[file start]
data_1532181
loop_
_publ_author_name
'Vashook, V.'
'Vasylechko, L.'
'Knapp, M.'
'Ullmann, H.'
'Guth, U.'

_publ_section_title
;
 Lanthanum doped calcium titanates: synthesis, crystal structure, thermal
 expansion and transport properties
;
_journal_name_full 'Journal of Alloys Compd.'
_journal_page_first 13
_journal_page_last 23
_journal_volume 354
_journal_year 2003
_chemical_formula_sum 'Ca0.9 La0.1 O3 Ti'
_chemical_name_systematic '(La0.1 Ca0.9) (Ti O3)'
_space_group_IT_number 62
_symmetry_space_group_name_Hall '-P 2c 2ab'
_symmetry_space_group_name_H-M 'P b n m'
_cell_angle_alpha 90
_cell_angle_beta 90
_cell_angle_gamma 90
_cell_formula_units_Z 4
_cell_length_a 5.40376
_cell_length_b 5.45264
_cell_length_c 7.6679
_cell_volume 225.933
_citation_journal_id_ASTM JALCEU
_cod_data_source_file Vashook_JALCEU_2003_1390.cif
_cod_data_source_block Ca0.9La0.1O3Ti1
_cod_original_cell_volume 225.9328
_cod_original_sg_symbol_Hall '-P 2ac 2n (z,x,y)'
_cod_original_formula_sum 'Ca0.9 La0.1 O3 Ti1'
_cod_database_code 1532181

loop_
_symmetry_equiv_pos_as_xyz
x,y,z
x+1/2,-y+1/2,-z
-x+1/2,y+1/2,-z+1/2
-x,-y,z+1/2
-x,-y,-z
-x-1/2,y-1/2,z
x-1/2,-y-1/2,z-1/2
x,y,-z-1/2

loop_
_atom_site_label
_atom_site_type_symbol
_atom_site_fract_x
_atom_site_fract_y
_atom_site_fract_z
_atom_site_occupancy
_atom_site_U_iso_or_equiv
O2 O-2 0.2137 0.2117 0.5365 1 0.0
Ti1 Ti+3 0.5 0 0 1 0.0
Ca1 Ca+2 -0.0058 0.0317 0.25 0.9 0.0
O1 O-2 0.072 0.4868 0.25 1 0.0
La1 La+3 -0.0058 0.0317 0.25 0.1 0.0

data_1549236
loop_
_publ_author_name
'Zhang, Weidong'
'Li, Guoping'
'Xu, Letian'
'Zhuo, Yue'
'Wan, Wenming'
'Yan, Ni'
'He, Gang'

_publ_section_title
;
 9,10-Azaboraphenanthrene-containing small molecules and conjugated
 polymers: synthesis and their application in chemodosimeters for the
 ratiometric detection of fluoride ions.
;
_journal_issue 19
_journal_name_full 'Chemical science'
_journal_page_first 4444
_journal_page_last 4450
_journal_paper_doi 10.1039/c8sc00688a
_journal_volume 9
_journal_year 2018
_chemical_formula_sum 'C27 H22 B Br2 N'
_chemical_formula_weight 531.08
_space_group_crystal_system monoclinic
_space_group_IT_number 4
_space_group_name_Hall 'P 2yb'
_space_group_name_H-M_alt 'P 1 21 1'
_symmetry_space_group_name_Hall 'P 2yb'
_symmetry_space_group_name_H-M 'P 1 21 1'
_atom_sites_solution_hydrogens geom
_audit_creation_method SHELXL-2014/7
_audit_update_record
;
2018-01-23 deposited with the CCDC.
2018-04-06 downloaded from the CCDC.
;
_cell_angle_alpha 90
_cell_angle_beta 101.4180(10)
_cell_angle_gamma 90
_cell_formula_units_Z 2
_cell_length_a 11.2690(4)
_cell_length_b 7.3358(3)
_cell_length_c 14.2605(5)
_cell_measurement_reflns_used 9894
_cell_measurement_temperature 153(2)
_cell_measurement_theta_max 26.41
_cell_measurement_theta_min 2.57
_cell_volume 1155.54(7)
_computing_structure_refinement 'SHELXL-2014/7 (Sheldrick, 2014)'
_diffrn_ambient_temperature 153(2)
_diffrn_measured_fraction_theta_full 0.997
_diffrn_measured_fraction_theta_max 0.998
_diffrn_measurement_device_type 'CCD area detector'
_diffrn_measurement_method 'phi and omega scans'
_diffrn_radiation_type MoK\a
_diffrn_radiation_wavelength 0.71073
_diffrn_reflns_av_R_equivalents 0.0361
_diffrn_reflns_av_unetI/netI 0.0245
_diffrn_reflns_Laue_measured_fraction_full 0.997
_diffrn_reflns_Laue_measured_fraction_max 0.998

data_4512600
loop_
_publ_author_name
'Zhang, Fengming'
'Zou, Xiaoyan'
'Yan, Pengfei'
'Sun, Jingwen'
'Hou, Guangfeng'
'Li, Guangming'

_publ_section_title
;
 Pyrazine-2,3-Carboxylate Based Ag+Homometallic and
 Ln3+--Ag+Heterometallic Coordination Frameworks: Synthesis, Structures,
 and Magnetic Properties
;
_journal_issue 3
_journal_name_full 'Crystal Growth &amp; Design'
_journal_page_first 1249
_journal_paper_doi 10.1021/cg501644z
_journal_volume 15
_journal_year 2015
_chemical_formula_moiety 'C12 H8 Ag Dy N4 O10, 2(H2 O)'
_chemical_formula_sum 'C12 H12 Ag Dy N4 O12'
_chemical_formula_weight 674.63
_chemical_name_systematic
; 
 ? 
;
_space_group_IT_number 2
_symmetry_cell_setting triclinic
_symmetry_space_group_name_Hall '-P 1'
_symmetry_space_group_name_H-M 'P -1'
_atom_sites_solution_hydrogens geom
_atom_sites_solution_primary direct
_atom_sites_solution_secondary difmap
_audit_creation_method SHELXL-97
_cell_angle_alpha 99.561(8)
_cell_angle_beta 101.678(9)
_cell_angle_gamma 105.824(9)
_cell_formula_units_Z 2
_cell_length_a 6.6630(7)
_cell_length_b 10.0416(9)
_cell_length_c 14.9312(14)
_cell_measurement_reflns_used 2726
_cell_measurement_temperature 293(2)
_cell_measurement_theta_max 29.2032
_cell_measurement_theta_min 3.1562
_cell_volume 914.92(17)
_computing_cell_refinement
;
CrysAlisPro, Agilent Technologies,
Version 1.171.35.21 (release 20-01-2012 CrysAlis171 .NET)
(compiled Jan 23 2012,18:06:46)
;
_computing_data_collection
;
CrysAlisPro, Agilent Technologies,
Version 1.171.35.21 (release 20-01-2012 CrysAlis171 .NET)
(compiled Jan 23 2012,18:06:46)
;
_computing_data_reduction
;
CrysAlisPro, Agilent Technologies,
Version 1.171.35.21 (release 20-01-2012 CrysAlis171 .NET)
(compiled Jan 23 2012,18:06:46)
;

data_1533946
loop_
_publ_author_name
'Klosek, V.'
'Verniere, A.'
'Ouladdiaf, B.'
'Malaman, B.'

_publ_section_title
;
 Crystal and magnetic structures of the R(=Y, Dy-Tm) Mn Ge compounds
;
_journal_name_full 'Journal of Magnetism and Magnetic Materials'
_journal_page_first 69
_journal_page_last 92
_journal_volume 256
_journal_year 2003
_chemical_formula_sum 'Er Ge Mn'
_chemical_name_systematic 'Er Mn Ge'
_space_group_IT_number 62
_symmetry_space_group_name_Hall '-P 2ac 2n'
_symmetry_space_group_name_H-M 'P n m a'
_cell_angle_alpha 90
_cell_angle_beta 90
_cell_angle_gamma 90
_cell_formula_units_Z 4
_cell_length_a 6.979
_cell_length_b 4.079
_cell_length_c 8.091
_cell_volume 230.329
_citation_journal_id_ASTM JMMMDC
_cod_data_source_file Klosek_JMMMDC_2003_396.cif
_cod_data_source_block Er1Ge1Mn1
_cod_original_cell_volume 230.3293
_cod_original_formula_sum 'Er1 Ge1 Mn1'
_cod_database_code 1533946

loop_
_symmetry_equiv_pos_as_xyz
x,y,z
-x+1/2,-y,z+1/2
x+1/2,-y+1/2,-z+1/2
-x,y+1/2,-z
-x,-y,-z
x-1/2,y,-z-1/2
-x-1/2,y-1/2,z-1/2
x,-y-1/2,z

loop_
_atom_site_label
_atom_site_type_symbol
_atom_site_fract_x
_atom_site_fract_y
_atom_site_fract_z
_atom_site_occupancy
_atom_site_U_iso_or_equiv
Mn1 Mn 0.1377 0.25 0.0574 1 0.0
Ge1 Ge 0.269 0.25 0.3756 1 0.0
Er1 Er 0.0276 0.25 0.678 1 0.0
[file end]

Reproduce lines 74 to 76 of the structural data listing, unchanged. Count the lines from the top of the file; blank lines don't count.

 9,10-Azaboraphenanthrene-containing small molecules and conjugated
 polymers: synthesis and their application in chemodosimeters for the
 ratiometric detection of fluoride ions.